Are you guilty of flying off at a suicidal pace in the first mile or two of a 10K because you were so excited? The longer the distance the more energy conservation and muscle recovery come in to play. Spend it early and you’ll be miserable in the end.
With competition our adrenal glands dump large amounts of stress hormones like adrenaline into our bloodstream, causing us to start far too quickly. So hold yourself back and start very slowly up to 30 seconds slower than your desired race pace. Don’t worry about losing time this way you’ll make it up when it counts later in the race.
Most runners have found, by accident, that their best races have been when they hold back in the first half (sometimes to the extent of near tedium) and then pick it up in the second half.
Start with runners of your ability, not faster. If it’s a large race, avoid weaving in and out of the runners. Settle into your desired goal pace somewhere around the first mile. Keep things under control until you’re past the first 2 miles in the 10K and 5 miles in the half marathon. Take it easy in the beginning and you’ll enjoy the finish a lot more, and surprisingly, will probably be faster.
Approaching the middle of the race you should still be running within your capabilities. Now gradually start picking up your tempo. Do not pick your pace up in a short fast burst−it should be done over a half-mile or more. Speed up almost imperceptibly.
Altering your Strategy Midrace
Most of the time you should attempt to stay with your pacing plan, but occasionally the weather or how you are feeling will merit altering your pace. Do so without regret.
Evidence strongly supports the tactic of drafting behind other runners. Research shows the energy required to overcome air resistance increases exponentially with running velocity and headwind. One study found that running into a 10 mile-per-hour headwind adds 8% to energy costs. But by drafting behind another runner you reduce wind resistance by 90%, and decrease your energy expenditure by 7%, so it’s almost like you’re running without a headwind.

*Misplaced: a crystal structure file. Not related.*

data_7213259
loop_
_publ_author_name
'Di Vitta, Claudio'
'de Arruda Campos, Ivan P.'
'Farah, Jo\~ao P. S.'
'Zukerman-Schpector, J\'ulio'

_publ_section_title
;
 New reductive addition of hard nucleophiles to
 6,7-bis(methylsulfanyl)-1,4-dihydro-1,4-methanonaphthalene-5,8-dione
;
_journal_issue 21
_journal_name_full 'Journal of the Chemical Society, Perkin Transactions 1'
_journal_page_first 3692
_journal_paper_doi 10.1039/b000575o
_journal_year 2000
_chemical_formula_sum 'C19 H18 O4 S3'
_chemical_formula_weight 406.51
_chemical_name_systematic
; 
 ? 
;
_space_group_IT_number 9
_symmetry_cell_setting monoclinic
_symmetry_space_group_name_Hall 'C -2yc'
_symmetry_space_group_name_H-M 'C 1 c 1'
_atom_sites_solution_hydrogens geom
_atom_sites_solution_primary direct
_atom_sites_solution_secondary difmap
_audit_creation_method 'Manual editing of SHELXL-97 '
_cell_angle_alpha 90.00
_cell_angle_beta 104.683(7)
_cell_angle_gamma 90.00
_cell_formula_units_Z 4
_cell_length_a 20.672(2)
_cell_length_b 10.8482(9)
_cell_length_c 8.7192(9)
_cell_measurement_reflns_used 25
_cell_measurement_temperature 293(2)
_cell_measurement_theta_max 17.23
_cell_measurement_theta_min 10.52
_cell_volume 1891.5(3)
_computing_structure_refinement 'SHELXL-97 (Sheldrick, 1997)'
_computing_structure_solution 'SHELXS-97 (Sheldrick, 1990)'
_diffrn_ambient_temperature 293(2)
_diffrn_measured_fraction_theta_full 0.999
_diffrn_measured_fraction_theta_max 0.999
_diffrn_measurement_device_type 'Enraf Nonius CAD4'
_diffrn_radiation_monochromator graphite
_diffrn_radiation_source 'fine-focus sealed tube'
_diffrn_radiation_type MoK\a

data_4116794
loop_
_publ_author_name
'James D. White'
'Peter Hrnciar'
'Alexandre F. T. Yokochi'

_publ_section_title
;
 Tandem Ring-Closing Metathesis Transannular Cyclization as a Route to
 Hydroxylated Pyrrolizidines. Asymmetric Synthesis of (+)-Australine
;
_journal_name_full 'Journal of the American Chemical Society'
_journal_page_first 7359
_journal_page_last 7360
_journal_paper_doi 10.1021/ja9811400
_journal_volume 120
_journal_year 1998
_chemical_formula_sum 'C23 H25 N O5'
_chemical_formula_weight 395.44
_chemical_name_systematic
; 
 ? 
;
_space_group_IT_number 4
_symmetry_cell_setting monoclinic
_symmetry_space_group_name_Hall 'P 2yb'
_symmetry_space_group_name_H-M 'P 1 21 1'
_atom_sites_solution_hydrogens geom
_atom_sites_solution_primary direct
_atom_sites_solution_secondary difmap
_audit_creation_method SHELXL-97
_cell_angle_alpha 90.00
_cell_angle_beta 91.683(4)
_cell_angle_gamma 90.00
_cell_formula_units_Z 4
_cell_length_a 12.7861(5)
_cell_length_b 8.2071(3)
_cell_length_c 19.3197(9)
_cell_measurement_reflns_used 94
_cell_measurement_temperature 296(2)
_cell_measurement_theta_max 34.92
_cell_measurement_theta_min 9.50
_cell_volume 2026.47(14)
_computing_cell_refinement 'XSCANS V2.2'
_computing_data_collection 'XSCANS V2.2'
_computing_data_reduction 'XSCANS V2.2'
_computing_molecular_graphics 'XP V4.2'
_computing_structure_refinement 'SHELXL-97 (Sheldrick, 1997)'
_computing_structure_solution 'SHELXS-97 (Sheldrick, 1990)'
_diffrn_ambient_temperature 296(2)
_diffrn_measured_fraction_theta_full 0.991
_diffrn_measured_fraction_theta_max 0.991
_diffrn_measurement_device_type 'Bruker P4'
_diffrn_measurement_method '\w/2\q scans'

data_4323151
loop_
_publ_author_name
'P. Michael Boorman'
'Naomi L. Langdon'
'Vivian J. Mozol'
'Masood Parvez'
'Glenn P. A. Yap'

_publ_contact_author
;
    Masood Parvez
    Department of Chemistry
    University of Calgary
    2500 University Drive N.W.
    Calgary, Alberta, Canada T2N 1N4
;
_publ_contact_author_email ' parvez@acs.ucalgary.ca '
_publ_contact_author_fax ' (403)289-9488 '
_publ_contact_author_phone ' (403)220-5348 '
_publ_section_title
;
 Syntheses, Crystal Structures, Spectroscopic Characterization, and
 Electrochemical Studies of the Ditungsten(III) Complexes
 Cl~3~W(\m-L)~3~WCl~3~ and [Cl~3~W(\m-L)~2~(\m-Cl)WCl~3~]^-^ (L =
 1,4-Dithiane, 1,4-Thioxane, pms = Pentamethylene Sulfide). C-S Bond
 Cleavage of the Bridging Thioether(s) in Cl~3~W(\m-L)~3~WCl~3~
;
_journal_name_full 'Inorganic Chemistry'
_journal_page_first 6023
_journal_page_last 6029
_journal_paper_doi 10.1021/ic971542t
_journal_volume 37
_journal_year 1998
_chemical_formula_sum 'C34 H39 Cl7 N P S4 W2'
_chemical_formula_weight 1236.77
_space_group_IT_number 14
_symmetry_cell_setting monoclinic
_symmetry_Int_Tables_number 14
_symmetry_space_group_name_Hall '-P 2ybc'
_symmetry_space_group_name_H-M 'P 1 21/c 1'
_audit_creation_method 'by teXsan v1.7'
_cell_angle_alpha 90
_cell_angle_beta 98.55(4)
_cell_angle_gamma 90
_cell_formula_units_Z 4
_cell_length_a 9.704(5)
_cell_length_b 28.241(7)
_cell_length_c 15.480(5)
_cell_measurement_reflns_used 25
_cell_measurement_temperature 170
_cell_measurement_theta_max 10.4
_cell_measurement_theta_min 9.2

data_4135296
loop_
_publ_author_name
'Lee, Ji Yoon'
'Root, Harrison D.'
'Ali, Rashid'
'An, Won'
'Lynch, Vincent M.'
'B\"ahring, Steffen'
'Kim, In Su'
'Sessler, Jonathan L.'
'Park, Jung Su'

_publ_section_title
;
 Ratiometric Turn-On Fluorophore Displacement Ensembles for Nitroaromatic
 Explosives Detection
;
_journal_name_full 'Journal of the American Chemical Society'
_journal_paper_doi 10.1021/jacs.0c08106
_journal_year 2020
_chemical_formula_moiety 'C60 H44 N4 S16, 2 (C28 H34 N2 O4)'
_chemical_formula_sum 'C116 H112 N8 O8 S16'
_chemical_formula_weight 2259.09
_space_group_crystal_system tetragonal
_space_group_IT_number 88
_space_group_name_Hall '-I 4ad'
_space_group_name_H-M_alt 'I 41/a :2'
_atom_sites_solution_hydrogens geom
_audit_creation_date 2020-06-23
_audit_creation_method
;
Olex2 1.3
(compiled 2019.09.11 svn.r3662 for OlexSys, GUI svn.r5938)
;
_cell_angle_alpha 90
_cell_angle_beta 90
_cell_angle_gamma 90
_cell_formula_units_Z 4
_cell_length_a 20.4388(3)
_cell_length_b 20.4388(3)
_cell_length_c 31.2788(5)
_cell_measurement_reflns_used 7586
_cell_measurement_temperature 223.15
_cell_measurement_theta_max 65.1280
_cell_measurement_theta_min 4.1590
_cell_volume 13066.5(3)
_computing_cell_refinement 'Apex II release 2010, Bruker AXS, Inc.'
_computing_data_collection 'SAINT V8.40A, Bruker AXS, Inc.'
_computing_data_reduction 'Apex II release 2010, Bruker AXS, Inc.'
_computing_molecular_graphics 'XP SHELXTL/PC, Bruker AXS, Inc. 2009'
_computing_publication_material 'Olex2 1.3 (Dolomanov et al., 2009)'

Shelter about one meter behind other runners going into a headwind. Conversely, when the wind is behind you, come out wide from the pack, set your sails, and pick up your pace.
Running with a group can help tremendously. Sharing the goal and motivating each other reduces your perceived effort. Just make sure the pack is running at your pace.
Accurate courses are measured over the shortest possible route open to the runners. So make sure you cut the corners−this is not cheating. Running down the center of the road adds 1–2 seconds to your finish time and extends the distance you run.
The Last Third of the Race
No matter how well you pace yourself, you’ll be feeling discomfort by this stage. Concentrate on relaxing and holding your form. Focus on maintaining your pace, breathing, temperature, and rhythm, and adjust pace up or down as you feel.
Toward the end, runners tend to slump forward, causing their stride to shorten, slowing their pace. A good core strengthening program eliminates this slump. In the second half of the race, focus on trying to catch the people in front of you.
The Final Sprint
The practice of sprinting the final few hundred meters should be used with caution, if at all. You’ve just thrashed yourself over 10 kilometers or 13.1 miles, and your body is screaming out to stop. Perhaps getting your heart rate up to maximum, accumulating excess lactate, and the other stressors that zap your tired body here might not be worth those few seconds you’ve shaved off your time.
These then, are basic strategies used in most 10K and half marathon races. Evaluate your personal racing tactics and try something new in your next race to improve your time and race experience.
Roy Stevenson has a master’s degree in exercise physiology and coaching from Ohio University. He teaches exercise science at Seattle University in Washington and has coached hundreds of serious and recreational runners and triathletes in the Seattle area.
As a freelance writer, Roy has over 200 articles on running, triathlons, sports, fitness and health published in over fifty regional, national and international magazines around the world. To view more of Roy Stevenson’s running articles go to www.Running-Training-Tips.com